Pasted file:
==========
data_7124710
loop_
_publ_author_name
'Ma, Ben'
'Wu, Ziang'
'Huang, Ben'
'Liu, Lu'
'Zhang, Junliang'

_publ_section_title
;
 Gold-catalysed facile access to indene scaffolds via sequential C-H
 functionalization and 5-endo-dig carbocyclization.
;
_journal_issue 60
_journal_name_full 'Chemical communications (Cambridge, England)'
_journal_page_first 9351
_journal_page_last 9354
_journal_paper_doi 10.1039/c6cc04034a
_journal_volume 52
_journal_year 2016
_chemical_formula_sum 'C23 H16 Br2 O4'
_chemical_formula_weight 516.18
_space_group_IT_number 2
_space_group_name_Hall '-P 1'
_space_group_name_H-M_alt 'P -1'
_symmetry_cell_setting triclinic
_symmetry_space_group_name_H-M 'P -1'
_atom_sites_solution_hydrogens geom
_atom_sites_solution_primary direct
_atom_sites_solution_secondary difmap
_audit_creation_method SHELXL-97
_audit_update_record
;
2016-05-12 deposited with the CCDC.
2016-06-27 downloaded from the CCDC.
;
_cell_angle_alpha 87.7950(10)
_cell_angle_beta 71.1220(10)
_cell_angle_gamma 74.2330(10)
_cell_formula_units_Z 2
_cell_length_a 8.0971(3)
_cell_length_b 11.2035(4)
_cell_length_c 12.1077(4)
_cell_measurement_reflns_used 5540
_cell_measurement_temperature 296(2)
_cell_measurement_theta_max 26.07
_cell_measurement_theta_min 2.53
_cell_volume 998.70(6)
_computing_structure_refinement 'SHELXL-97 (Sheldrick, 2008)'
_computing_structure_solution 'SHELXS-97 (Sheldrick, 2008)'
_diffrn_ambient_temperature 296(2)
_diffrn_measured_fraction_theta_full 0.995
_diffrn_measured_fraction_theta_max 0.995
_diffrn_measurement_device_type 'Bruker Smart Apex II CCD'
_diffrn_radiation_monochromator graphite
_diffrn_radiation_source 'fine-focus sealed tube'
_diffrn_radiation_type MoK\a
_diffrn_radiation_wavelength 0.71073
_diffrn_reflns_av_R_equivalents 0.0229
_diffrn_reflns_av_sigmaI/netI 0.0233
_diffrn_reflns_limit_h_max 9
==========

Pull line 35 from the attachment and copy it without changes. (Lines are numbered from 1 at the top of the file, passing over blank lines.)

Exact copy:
2016-06-27 downloaded from the CCDC.